Yet, it's not just in the secluded corners of astrological practice that the Aztec zodiac makes its presence felt. The vast world of pop culture, with its ever-observant eye, has not remained untouched by its allure. Film, literature, and music have intermittently incorporated elements of the Aztec zodiac, whether as symbolic references or central themes. The enigmatic nature of Mesoamerican beliefs, combined with the rich tapestry of legends associated with each sign, provides fertile ground for creative exploration.

Fashion and art, too, have embraced the profound symbolism of the Aztec zodiac. Tattoos inspired by Aztec signs have grown in popularity, with each inked symbol carrying a depth of meaning. Artists worldwide, looking to merge ancient motifs with contemporary designs, have turned to Aztec codices and sculptures, drawing inspiration from their intricate patterns and profound symbolism.

Beyond these realms, there's a resurgence of interest in indigenous practices and beliefs. As society leans towards a deeper understanding and appreciation of native cultures, the Aztec zodiac and its teachings find new proponents. Workshops, seminars, and courses centered around Mesoamerican astrology have seen a spike in participation, indicating a renewed fascination with the Aztec way of celestial understanding.

While the Aztec zodiac might not command the same universal recognition as its Western or Chinese counterparts, its influence in modern times is undeniable. From the realms of astrology to the broad stages of pop culture, this ancient system continues to intrigue, inspire, and inform the world about the depth and diversity of Mesoamerican cosmology.

The Rich Tapestry of Aztec Cosmic Beliefs and Their Everyday Impact

The Aztecs, an ancient civilization that flourished in the heart of modern-day Mexico, were profoundly influenced by their understanding of the cosmos. Their deep-rooted beliefs in celestial bodies, astronomical occurrences, and the natural world painted a vivid picture of a society that saw the universe as an intricate web of relationships and power dynamics.

At the core of Aztec cosmology was the notion that the universe was not just a distant, passive expanse. Instead, it was a living entity, a breathing organism that actively influenced the daily lives, fortunes, and fates of every individual. The heavens weren't just stars and planets, but gods and goddesses who played active roles in the unfolding drama of human existence. Every celestial event, be it an eclipse, a comet's passage, or the simple transition from day to night, had meaning and significance.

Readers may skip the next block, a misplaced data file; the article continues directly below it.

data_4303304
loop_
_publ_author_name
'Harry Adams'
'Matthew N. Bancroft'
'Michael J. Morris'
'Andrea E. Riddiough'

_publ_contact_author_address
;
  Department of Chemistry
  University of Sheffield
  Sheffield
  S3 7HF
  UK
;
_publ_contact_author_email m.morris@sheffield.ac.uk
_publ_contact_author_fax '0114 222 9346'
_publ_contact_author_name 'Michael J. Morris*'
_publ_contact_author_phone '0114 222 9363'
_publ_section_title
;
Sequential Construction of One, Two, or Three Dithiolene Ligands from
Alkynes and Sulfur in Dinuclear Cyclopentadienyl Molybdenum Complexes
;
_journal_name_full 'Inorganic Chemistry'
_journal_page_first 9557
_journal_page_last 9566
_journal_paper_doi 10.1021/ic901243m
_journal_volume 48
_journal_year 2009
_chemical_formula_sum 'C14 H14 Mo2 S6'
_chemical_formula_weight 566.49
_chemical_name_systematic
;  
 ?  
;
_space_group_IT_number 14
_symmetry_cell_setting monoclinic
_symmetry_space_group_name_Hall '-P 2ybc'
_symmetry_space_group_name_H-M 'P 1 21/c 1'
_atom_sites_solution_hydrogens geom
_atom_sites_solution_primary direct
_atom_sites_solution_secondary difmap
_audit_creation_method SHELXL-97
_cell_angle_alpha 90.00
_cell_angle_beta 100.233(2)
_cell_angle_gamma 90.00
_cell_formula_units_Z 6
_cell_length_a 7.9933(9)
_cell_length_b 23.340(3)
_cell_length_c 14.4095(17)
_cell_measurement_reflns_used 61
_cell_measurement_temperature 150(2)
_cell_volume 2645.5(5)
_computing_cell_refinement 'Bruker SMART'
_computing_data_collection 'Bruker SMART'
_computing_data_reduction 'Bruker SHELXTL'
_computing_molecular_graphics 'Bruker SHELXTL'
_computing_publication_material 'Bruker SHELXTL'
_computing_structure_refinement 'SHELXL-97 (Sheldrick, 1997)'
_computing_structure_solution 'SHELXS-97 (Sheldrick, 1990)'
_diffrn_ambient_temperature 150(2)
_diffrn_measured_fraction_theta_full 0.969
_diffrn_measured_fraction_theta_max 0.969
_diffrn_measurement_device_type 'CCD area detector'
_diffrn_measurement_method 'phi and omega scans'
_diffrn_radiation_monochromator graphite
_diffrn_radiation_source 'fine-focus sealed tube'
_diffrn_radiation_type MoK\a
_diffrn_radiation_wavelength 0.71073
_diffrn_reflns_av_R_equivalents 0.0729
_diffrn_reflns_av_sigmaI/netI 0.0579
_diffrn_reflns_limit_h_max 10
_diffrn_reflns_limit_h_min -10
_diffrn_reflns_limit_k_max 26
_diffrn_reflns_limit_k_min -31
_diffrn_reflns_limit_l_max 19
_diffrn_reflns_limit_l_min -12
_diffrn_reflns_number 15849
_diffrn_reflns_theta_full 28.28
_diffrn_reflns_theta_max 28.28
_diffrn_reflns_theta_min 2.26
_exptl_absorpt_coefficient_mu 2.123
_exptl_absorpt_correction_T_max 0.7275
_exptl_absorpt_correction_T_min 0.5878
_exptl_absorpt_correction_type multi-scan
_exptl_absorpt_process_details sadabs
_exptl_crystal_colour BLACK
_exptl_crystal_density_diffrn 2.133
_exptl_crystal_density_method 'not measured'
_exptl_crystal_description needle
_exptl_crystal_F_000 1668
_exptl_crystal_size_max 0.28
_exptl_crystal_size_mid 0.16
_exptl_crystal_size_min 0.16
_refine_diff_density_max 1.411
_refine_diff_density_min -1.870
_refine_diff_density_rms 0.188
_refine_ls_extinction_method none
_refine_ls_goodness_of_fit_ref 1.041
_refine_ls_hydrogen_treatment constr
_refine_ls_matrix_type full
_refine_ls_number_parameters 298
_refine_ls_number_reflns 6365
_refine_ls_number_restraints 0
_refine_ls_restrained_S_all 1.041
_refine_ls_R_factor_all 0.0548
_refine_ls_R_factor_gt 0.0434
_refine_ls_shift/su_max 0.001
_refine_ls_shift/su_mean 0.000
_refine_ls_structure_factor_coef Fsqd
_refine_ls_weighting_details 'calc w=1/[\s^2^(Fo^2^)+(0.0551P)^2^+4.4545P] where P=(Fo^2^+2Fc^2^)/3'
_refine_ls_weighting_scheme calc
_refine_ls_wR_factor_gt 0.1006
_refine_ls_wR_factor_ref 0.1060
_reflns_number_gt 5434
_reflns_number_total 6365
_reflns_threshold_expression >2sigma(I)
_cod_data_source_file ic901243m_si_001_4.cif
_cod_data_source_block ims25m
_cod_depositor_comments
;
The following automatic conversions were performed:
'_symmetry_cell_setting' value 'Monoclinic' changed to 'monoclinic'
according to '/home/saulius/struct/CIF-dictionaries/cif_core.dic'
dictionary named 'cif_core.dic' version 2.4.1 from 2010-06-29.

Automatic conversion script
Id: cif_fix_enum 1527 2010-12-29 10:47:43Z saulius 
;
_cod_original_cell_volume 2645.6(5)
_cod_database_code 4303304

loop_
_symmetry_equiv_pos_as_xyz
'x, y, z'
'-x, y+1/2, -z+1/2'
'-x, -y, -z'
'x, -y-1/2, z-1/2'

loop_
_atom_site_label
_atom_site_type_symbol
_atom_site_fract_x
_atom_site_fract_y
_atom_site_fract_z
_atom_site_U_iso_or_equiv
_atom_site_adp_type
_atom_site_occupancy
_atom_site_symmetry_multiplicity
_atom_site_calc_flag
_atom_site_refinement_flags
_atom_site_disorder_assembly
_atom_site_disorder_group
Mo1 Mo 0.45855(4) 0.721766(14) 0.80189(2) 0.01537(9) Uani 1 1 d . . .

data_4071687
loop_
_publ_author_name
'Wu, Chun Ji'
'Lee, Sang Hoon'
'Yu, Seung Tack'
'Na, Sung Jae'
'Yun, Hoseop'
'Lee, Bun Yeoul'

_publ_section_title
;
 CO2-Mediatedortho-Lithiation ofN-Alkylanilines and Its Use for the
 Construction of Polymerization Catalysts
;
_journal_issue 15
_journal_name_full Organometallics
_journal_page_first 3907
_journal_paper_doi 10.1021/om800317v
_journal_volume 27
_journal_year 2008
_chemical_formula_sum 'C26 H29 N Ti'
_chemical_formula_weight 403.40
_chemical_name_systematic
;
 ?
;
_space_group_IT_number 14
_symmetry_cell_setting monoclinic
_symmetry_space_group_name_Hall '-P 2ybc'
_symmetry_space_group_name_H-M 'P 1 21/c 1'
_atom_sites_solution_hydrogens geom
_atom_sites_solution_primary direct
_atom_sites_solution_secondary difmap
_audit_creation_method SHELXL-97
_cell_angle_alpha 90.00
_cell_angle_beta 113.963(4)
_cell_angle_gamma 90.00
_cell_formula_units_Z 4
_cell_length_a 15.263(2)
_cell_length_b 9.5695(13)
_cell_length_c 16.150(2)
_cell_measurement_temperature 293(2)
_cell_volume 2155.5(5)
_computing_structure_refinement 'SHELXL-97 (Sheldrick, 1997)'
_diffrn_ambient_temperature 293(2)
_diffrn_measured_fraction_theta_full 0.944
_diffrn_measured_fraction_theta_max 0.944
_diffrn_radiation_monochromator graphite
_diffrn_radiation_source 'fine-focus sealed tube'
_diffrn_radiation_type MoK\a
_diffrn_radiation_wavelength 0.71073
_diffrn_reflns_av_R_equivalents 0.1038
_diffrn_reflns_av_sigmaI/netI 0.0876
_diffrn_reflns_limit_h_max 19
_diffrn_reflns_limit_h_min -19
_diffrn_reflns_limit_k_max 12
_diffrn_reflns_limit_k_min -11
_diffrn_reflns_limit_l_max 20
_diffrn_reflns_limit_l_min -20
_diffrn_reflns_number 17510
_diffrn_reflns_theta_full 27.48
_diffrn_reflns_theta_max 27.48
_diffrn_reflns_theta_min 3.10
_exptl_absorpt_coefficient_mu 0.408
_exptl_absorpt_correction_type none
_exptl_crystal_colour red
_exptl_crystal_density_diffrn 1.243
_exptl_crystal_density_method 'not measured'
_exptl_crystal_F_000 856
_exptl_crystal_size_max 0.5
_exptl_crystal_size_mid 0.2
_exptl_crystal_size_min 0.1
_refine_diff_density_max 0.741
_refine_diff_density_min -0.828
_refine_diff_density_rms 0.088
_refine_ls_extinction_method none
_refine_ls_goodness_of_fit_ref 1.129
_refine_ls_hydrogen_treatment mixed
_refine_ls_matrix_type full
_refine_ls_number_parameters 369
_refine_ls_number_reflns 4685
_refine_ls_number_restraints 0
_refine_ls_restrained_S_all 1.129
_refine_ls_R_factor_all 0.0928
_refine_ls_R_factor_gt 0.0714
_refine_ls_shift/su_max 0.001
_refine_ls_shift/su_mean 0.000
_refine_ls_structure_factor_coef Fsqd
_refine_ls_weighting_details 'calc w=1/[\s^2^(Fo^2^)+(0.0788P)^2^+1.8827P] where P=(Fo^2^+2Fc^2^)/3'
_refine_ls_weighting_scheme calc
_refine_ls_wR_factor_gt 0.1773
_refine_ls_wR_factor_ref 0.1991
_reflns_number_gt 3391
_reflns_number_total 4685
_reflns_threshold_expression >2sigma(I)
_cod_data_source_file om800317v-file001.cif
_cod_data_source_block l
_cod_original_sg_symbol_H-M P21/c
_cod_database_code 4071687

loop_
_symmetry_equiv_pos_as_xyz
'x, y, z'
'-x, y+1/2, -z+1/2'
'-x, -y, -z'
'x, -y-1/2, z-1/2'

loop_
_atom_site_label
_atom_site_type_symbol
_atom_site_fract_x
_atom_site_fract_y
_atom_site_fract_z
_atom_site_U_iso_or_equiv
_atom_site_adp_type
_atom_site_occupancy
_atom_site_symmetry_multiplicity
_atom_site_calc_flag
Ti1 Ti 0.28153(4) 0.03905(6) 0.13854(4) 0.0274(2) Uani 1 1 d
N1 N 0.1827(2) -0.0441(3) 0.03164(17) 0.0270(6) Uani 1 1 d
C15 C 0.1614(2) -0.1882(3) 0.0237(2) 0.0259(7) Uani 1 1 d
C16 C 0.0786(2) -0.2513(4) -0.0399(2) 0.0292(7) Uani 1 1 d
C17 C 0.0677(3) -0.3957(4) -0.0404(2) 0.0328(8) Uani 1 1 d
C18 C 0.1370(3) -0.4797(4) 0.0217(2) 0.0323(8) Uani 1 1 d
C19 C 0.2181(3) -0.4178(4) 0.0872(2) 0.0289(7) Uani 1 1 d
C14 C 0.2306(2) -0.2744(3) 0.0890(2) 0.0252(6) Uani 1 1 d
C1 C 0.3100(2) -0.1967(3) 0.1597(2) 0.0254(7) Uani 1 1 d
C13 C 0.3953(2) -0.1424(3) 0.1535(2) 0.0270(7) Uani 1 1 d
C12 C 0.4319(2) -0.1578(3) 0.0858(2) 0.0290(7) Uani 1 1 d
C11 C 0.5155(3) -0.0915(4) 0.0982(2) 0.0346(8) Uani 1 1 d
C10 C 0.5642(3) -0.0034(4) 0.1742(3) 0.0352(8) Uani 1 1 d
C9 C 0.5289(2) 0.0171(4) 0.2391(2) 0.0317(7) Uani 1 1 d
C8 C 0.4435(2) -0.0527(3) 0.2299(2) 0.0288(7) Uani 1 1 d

The precision with which the Aztecs monitored and documented these celestial happenings was nothing short of remarkable. Detailed charts, calendars, and codices traced the movement of stars, the phases of the moon, and the cycles of Venus. These weren't mere astronomical observations; they were a testament to the Aztecs' understanding that every celestial movement had repercussions on Earth. Crop cycles, festivals, sacrifices, and even wars were often scheduled according to these cosmic timelines.

But beyond these broad societal implications, the Aztec cosmos also played a deeply personal role in the lives of individuals. Just as we today might consult our zodiac signs for insights or guidance, the Aztecs turned to the stars for answers. Births, marriages, and other significant life events were often planned around favorable cosmic alignments. The belief was that aligning one's life with the rhythms of the cosmos would bring harmony, prosperity, and divine favor.

Similarly, the topography of the Aztec cities mirrored their cosmic beliefs. Temples and pyramids, meticulously aligned with specific stars or celestial events, dotted the cityscapes. These structures weren't just places of worship; they were physical embodiments of the Aztec's cosmic beliefs, bridging the gap between Earth and the heavens.

In essence, for the Aztecs, the universe was more than just a backdrop. It was an ever-present guide, a beacon that influenced every decision, from the grandest societal events to the most intimate personal moments. The heavens and their movements were a continuous dialogue between the gods and humanity, a conversation that shaped the very fabric of Aztec culture and daily life. This enduring cosmic connection reminds us of the profound ways in which our understanding of the universe can shape societies, cultures, and individual lives.